While civil unions in Uruguay and marriage in Argentina were approved by legislatures — and civil unions in Ecuador were approved by voters under a new constitution — the Chilean Supreme Court may approve same-sex marriage in that country.
According to the Santiago newspaper El Mercurio, three couples have filed a lawsuit, and the Supreme Court has agreed to hear the case.
An attorney for the couples, Jaime Silva, argues that two provisions of the Marriage Act are unconstitutional. The first states that marriage is a solemn contract in which a man and woman come together. The second recognizes that a marriage concluded abroad will be recognized in Chile provided it is between a man and a woman.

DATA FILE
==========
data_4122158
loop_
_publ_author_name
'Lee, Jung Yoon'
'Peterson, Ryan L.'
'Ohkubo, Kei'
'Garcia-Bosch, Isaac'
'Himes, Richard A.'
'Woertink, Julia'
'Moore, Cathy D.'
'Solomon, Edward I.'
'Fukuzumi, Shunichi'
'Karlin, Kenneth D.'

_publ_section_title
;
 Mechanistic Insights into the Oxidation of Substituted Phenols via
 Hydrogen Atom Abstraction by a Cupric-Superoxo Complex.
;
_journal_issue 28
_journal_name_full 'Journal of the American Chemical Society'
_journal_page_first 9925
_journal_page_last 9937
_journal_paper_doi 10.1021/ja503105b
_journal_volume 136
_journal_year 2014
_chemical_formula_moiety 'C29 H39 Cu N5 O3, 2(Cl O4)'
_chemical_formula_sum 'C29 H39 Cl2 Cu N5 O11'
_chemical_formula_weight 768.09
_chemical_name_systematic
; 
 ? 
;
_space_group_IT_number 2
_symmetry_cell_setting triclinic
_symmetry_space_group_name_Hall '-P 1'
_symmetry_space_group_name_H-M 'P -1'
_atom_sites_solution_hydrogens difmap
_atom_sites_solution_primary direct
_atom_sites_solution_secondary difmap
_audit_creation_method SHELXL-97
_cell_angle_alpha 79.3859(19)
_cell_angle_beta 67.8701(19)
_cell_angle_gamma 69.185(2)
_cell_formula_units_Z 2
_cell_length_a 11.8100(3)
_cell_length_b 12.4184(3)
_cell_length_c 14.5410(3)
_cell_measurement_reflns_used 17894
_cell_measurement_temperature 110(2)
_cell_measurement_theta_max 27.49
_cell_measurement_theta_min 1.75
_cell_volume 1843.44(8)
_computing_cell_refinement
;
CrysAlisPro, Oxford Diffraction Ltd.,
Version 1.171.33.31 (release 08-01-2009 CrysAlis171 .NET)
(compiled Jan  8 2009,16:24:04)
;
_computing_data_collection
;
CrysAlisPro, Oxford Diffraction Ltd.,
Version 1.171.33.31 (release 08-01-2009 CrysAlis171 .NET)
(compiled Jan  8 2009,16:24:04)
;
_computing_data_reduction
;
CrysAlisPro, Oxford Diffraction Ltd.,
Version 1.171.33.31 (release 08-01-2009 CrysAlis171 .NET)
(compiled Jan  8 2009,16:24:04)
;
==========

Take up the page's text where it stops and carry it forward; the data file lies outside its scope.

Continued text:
Those provisions, Silva argues, violate Article 1 and other provisions in the constitution. Article 1 begins, “Men are born free and equal, in dignity and rights.”
Last summer we reported several South American countries were considering recognizing same-sex relationships.
In Chile, a civil union bill got bogged down in the legislature. Meanwhile, no movement has been reported on the issue in Bolivia, where President Evo Morales and Vice President Álvaro García Linera live together in the presidential palace.
P.S.: That is a Chilean flag. The blue stripe extends to the bottom on the Texas flag.
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